It has become fashionable in some circles to reimagine the status of enslaved African Americans who accompanied confederate forces as both willing participants and de facto southern soldiers. The master/servant relationship is clouded by a sort of benign paternalism that has deep roots in antebellum slaveholding America: roots that are far deeper, and far more complex , than a perspective limited to the 19th century affords, let alone a 21st century perspective based more on nostalgia than academic rigor.
One of the most notable examples of this sort of comradeship between owner and slave in the Revolution, and the "veteran status" accorded to the slave by white patriots after the war, is the case of George Washington and his manservant William Lee. At the time of the Revolution, there were few if any African Americans as widely recognized as Lee,who accompanied the great man himself in the field and was so closely associated with Washington that he was included in one of the wartime portraits of the Commander in Chief, shown in a 1780 Trumbull painting at right. Washington provided for Lee after the war, who was disabled during his peacetime service. Lee remained very popular with postwar visitors to Mt. Vernon, and is said to have relished conversations with veteran callers. Whether they admired him in his own right, or because he was a tangible link to the venerated Washington long after the President had died, is a question that deserved further scrutiny.
George Washington did not initially favor the inclusion of African Americans in the Contintental Army, prohibiting their enlistment after assuming command of the forces besieging Boston. Nonetheless during the couse of the war, African Americans served in integrated units as well as segregated companies raised in the northern colonies and in the south. Some served as substitutes for their masters, while others enlisted with the promise of manumission after the war. Freemen could enlist without arms in southern militias as early as 1775. It was still illegal inthe south to enlist slaves, though some middle states and northern ones made provision for slave soldiers as substitutes. One contemporary estimate stated at 25% of Washington's force at Yorktown was comprised of black soldiers.
A very large number of slaves, perhaps as many as 20,000, enlisted as loyalists with that same motivation. There were 115 African Americans, largely recruited in the south, who served in Hessian regiments. It is estimated that as many as 100,000 African Americans may have died during the Revolution, many of whom followed the British Army much as "contrabands" did the Union forces during the Civil War, and were decimated by smallpox and other diseases.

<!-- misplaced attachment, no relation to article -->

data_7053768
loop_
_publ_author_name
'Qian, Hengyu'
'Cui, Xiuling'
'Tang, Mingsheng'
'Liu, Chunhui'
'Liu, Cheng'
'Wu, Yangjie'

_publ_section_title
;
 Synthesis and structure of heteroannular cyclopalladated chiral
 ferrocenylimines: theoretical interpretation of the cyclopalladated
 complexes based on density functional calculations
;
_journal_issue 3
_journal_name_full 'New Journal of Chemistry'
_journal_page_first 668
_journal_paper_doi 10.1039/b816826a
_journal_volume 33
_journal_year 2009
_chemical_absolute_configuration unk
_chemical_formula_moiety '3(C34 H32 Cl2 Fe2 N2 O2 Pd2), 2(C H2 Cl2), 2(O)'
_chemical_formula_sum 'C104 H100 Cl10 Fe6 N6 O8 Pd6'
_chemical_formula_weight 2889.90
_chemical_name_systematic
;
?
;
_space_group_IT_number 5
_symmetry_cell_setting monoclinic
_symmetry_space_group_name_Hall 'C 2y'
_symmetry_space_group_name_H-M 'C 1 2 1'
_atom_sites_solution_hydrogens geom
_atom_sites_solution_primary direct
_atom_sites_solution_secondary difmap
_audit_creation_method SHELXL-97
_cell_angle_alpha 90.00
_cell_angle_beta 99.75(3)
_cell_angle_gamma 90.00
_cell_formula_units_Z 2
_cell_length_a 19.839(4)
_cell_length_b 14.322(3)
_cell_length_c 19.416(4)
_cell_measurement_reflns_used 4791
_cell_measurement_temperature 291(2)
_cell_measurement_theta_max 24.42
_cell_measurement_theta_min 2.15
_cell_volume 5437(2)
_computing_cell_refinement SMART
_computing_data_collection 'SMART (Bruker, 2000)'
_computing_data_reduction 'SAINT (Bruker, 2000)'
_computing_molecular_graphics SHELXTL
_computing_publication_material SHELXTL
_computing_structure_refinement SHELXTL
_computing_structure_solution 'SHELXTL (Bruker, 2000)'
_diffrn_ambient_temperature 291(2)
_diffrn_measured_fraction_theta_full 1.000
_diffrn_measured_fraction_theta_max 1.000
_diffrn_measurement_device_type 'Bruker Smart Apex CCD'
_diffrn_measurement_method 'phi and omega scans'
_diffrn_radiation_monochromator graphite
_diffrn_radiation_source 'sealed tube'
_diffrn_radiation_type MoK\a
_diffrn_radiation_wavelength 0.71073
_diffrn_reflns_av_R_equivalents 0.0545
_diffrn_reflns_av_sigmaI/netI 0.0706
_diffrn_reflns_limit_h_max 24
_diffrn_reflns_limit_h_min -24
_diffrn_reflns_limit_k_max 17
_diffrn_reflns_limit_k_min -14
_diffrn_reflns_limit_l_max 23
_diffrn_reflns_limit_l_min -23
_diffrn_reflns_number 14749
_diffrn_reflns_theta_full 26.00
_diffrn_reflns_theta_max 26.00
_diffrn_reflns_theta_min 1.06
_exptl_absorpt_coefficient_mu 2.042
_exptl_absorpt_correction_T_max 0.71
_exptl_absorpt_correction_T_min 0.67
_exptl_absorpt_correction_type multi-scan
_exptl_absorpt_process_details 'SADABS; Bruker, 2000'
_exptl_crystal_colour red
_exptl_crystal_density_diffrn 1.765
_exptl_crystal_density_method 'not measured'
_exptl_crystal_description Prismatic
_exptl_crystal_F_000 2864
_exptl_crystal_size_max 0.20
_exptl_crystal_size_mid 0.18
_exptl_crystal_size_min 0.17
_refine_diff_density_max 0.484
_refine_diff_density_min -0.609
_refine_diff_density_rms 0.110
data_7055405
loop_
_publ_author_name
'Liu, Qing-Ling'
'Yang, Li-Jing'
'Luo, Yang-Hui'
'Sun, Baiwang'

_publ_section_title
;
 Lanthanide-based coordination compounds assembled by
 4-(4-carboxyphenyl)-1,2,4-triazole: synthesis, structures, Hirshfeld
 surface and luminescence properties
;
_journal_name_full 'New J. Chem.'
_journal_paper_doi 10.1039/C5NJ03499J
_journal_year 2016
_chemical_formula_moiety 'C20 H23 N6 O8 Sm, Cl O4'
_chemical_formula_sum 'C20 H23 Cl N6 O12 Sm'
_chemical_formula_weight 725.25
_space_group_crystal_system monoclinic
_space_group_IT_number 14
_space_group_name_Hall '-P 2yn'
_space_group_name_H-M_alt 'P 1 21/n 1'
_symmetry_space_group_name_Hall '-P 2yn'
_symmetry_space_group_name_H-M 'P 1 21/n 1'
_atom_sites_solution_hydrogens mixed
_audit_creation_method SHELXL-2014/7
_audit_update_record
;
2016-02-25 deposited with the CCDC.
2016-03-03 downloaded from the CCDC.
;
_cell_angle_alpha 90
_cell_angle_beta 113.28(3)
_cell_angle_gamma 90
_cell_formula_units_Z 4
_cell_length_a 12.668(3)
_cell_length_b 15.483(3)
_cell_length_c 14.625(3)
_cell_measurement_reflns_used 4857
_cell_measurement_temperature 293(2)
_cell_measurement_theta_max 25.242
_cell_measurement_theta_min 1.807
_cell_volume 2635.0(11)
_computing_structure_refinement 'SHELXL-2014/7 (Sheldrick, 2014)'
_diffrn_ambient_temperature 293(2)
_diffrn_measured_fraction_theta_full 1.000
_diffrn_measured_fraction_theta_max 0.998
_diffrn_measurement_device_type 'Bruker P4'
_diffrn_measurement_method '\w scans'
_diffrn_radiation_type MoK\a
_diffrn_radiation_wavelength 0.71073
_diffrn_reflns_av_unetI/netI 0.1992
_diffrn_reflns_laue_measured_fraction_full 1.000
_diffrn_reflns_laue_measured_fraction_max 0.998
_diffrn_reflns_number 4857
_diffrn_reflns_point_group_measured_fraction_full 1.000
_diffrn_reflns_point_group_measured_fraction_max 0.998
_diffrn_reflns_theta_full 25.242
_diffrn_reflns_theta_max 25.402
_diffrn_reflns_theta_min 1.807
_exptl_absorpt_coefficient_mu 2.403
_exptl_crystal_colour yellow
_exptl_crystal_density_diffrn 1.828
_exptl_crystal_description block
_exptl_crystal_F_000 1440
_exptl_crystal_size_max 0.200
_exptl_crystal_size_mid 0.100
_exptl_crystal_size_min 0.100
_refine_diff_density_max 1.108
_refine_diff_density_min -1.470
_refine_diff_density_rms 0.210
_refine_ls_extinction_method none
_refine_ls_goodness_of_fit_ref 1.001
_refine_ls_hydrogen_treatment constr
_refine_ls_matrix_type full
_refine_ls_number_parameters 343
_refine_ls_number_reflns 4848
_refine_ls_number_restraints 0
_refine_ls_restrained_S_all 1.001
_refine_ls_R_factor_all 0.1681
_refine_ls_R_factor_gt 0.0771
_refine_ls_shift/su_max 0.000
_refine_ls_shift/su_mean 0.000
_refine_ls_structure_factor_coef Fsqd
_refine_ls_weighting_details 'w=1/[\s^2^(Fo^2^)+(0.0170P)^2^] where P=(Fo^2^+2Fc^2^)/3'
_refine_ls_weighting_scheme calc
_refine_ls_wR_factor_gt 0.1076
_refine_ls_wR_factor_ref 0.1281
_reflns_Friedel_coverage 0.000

In the decade following Independance, with the need for manpower in the armed forces no longer an accute matter of survival, states both north and south enacted prohibitions against African Americans serving in the militia. The promise of freedom and other veteran's benefits still required both effort and luck to secure. In 1783 the Virginia Assembly:
"passed a bill condemning owners who "contrary to principles of justice and to their own solemn promise" kept their soldier substitutes as slaves. They were freed by legislative decree with instructions to the attorney general of Virginia to act on behalf of any former slave held in servitude despite his enlistment. how many slaves received their freedom as a result of this bill is not known, since a slave could not himself initiate legal proceedings for his own manumission. But if the number of slaves freed by the legislature as a reward for nonmilitary service is any indication, they were few. Eight slaves are known to have been granted freedom by the legislature for service in the Revolutionary War."
African American loyalist soldiers and their families fortunate enough to be evacuated by the British and Hessians had their own challenges, and over 1,100 were ultimately resettled from Nova Scotia to Sierra Leone.
It would be worth considering how the decades following the Revolution affected the status of African American veterans of the patriot forces, free and unfree alike. Were they respected by their former comrades in arms, or expected to return to their former subservient status? How many were able to secure veterans pensions in the first decades of the 19th century when these benefits became available? With slavery in decline in the northern states and on the increase following the transformative invention of the cotton gin in the southern ones, were African American veterans with military experience seen as a threat rather than as fellow patriots to whom society owed a debt? I, for one, would like to see more serious scholarship in this area, and see it inform today's debate about the status of African Americans who accompanied confederate armies.
It is generally agreed that the motivations for African American service as loyalists or patriots - that is, when the service member had any control over his enlistment - were driven by which path offered the means of manumission. There were no such enticements for African American slaves in the confederate army until the final months of the war. The greatest difference between freemen who served in the Revolution and their decendants who labored on southern earthworks or accompanied their masters in the field was the fact of involuntary servitude. Unless there is strong evidence that a measureable number of southern freedmen voluntarily participated as noncombatant "soldiers" in confederate armies, all this talk of "colored confederates" is both myopic and delusional.